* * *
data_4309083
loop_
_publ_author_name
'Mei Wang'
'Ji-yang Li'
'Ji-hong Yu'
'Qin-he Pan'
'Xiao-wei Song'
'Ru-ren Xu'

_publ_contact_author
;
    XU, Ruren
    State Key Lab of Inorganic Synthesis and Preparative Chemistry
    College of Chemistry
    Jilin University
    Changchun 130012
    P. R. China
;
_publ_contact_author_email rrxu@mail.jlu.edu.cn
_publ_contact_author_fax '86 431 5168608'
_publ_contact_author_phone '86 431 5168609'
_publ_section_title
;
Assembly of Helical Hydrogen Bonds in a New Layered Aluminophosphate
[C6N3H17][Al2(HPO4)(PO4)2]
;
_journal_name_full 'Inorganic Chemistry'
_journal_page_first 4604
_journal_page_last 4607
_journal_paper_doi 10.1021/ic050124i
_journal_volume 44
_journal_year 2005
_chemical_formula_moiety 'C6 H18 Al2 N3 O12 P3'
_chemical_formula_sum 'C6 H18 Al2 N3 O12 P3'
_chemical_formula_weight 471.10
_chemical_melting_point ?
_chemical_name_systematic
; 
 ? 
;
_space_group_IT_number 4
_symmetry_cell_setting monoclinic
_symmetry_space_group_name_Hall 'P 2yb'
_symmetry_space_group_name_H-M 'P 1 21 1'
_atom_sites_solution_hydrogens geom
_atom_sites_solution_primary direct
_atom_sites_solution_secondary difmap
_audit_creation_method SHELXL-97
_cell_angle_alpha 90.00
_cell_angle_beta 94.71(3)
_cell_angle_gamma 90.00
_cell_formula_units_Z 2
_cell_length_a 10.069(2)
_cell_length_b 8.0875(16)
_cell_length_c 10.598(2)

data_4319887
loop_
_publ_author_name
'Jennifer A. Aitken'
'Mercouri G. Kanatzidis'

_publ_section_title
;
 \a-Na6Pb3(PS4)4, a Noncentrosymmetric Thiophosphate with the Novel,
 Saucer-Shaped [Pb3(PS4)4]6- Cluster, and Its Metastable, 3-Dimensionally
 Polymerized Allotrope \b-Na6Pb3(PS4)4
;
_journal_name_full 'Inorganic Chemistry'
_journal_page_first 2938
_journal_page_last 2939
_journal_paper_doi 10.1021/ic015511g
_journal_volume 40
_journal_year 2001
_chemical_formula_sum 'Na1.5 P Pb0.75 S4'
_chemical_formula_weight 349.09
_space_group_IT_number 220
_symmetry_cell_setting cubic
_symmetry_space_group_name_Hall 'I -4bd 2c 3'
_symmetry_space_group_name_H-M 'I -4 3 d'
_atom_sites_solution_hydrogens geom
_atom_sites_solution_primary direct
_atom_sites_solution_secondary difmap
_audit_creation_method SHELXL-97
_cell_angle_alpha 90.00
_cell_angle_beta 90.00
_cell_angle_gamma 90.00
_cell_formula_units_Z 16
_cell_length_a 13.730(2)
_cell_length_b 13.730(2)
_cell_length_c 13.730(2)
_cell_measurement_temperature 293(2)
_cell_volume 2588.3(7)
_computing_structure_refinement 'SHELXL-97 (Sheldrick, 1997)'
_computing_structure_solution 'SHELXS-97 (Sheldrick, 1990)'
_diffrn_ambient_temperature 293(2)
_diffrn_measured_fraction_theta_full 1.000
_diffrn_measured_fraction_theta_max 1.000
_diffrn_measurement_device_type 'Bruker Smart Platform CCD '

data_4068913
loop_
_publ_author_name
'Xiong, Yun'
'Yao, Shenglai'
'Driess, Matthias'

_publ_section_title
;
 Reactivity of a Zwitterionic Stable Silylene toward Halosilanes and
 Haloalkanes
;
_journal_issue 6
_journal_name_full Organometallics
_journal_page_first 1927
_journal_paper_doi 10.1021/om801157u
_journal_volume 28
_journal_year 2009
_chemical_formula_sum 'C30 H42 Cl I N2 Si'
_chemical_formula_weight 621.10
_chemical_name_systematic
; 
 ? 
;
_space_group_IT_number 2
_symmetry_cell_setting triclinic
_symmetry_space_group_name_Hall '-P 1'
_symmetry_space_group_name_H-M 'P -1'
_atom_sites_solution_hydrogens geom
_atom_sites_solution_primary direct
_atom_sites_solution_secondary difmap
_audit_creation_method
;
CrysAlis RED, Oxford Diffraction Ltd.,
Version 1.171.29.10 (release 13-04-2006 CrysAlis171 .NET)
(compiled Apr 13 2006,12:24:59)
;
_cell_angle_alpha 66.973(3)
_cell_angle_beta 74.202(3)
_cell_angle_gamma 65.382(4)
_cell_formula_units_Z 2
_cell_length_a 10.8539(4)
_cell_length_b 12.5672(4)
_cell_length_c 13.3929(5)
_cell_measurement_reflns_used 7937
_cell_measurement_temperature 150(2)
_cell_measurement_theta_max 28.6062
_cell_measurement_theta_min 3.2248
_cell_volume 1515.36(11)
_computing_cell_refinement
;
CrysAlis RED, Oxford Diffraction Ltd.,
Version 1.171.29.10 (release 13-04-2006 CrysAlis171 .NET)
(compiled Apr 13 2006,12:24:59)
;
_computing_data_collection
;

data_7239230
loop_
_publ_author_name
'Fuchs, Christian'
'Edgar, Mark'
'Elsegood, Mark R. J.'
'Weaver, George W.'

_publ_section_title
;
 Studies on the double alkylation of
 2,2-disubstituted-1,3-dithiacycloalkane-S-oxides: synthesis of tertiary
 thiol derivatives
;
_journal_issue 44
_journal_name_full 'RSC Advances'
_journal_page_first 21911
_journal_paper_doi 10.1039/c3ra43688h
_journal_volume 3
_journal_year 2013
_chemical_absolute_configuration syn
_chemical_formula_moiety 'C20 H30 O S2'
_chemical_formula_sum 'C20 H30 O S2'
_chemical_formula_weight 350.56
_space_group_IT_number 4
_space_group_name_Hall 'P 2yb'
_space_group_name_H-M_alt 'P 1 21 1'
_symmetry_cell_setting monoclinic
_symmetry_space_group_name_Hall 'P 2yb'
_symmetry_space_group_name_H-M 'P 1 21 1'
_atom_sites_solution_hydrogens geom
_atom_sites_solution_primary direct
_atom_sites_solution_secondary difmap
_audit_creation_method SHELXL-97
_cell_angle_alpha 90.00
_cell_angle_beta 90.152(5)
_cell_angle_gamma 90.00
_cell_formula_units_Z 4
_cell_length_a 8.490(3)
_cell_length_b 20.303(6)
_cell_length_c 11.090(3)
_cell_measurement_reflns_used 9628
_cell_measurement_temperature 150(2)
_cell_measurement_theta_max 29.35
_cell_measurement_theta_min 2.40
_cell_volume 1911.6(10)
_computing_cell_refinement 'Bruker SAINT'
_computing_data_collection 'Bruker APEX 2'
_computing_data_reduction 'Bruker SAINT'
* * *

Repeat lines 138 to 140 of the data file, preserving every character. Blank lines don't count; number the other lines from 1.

_cell_length_a 10.8539(4)
_cell_length_b 12.5672(4)
_cell_length_c 13.3929(5)